1920 -- again arrived in America with Cantor Mordechai Hershman as a soloist, then arranged concerts for secular, synagogal and Yiddish folk music and original compositions.

Excited by Boris Thomashefsky about Yiddish theatre, L. wrote the music to Thomashefsky's libretto "Dos muzikalishe shtetl," which on 24 December 1920 was staged in Thomashefsky's National Theatre.

Afterwards, L. became conductor in Peterson's Yiddish Singing Association, where he had besides Yiddish folksongs, also inserted fragments of oratories. Later L. organized a chorus for the National Jewish Workers Union in New York, reorganized the Brownsville Schubert Singing Association, and became a music teacher in the Jewish Teachers' Seminary.

As a singing teacher in the Arbeter Ring synagogue, L. there staged (in June 1924) the children's operetta "Di bafreyung fun friling" by Giligtsh, to which he wrote music.

In March 1929 in the Manhattan Opera House, there was staged the ten-year anniversary of the Arbeter Ring synagogue, performed through the children with a symphony orchestra, "Der lider-krants fun kinder shpil-plats biz di barikadn, geflokhtn fun folkslider, arbeter-in kamf-lider," libretto and music by L.

On 15 February 1930, L. staged with a chorus of Jewish National Worker's Union tradesmen an oratorio "Yehuda Hamaccabi" (Yiddish -- Malka Loker).

1931 -- L. visited Eretz Yisrael and staged performed there with concerts with a large opera chorus.

L. is now a chorus conductor in the Beth-El Temple in Borough Park in New York.

Sh. E.

  • Ab. Cahan -- Lyov's operete in thomashevsky's theater, "Forward", N. Y., 4 January 1921.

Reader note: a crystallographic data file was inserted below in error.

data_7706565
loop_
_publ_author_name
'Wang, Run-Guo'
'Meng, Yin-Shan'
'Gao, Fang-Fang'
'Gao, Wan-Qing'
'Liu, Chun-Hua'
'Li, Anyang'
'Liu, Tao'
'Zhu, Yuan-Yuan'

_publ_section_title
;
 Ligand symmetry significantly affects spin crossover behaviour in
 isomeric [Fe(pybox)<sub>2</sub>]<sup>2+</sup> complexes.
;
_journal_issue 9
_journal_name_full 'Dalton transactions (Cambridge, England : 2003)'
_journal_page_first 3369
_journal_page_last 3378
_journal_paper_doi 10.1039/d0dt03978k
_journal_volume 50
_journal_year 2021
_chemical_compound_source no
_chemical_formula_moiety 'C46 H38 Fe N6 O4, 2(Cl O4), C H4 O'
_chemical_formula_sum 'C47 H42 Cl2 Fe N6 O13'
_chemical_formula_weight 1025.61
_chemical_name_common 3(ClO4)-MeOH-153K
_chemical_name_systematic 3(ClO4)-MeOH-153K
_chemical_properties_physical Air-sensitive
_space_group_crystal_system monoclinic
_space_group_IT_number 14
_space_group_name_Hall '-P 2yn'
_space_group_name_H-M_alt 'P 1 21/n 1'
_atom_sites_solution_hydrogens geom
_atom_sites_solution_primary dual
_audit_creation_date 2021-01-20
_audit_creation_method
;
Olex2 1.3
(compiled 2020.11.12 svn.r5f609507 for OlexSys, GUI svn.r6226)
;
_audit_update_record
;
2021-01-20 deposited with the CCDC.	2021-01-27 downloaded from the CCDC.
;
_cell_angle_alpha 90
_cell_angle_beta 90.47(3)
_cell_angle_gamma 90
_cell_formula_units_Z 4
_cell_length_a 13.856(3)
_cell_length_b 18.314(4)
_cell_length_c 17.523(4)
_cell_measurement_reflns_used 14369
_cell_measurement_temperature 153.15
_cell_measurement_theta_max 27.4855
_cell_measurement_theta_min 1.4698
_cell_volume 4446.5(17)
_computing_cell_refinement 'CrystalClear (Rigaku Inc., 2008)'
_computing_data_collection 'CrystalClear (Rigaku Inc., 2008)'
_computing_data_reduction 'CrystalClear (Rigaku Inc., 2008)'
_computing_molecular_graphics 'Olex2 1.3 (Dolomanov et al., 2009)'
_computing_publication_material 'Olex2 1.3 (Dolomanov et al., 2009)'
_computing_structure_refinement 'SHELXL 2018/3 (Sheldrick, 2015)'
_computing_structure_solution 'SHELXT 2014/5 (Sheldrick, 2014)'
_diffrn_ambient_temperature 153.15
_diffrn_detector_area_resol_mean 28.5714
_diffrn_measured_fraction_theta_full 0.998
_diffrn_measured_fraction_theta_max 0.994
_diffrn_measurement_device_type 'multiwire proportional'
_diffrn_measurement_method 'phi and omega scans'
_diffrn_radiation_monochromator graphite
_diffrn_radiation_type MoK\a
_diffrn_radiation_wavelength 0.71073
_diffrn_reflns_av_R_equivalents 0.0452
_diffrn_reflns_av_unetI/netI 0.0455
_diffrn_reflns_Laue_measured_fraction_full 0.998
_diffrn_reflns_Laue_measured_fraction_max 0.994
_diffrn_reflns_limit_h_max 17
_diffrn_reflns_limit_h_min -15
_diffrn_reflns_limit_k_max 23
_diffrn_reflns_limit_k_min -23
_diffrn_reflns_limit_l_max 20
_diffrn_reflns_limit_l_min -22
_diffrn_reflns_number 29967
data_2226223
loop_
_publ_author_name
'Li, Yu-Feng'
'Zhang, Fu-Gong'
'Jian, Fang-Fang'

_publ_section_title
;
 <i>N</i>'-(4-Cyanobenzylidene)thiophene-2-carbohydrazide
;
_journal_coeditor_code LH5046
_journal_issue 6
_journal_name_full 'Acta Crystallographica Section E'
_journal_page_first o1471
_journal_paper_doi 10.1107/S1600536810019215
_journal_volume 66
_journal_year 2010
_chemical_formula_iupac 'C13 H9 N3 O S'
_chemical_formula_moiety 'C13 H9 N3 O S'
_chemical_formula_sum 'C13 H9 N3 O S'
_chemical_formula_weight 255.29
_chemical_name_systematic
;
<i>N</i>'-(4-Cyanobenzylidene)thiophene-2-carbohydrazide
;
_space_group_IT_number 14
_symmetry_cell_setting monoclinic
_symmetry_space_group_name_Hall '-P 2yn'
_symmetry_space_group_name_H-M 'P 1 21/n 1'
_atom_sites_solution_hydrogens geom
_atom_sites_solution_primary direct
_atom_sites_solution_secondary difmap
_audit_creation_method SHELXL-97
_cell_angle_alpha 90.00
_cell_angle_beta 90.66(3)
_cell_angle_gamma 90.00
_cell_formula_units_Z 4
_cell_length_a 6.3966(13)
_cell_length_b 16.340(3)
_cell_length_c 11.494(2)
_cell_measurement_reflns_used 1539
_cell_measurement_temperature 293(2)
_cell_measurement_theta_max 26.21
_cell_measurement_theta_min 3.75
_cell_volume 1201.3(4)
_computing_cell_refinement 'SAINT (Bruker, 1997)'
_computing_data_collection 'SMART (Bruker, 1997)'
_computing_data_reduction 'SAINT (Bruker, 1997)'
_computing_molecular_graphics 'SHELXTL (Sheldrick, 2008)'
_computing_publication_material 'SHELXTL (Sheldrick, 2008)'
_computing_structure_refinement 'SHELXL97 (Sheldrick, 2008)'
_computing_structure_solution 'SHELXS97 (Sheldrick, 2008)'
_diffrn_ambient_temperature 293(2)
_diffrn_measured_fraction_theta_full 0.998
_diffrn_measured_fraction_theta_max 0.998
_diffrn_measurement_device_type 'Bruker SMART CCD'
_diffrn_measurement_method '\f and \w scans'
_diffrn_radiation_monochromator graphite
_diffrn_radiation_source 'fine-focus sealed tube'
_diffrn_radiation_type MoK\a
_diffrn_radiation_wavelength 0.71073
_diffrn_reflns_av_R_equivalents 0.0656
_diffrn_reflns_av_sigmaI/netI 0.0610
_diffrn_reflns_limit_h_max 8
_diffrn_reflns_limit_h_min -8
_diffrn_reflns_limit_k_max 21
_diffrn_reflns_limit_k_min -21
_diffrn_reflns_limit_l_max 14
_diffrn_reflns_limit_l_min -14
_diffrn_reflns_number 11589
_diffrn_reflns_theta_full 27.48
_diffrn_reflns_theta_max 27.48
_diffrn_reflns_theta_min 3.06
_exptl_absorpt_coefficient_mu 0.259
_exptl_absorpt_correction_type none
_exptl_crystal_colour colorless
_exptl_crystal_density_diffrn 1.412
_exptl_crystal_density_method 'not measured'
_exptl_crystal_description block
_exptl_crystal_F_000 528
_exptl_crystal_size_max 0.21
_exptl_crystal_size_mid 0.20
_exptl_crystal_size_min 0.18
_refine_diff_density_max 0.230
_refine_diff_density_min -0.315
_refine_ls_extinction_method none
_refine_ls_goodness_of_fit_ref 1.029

• Aaron H. Rozen -- Lyovs "muzikalishe shtedtel" in thomashevsky's teater, "Yidtgbl't", N. Y., 5 January 1921.

  • Wm. Edlin -- Leo lyovs operete in tomashevsky's teater, "Tog", N. Y., 5 January 1921.

  • Morris Barkin -- Vegen dos "muzikalsihe shtetel", "Fraye arbayter shtime", N. Y., 29 January 1921.

  • F. Gelibter -- Di bafreyung fun friling, "Forward", N. Y., 20 June 1924.

  • Dr. A. Mukdoni -- Dem frilings bafreyung, "Morning Journal", N. Y., 20 June 1924.

  • Ray Ratkin -- Der muzikalisher viftu fun di idishe kinderlekh, "Tog", N. Y., 20 June 1924.

  • Gdal Salesky -- "Famous Musicians of a Wandering Race", Bloch Publishing Co., N. Y., 1927.

  • "Who is Who in Music" -- Chief Editor; Dr. Sigmund Spaeth, Chicago, 1929.

  • L. Fogelman -- tsen-yoriger yubileum-kontsert fun di arbeyter ring shulen in manhetn opere hoyz, "Forward", N. Y., 8 March 1929.

  • Ts. H. Rubinstein -- Ven unzer kleynvarg tsezingt zikh, "Tog", N. Y., 8 March 1929.

  • M. Sherman -- Unter dem dirigir shtekele fun leo lyov, "Di idishe velt", Philadelphia, 27 September 1929.

  • Sh. -- A shmues mitn muziker leo lyov, "Literarishe bleter", Warsaw, 24, 1930.






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Adapted from the original Yiddish text found within the  "Lexicon of the Yiddish Theatre" by Zalmen Zylbercweig, Volume 2, page 1022.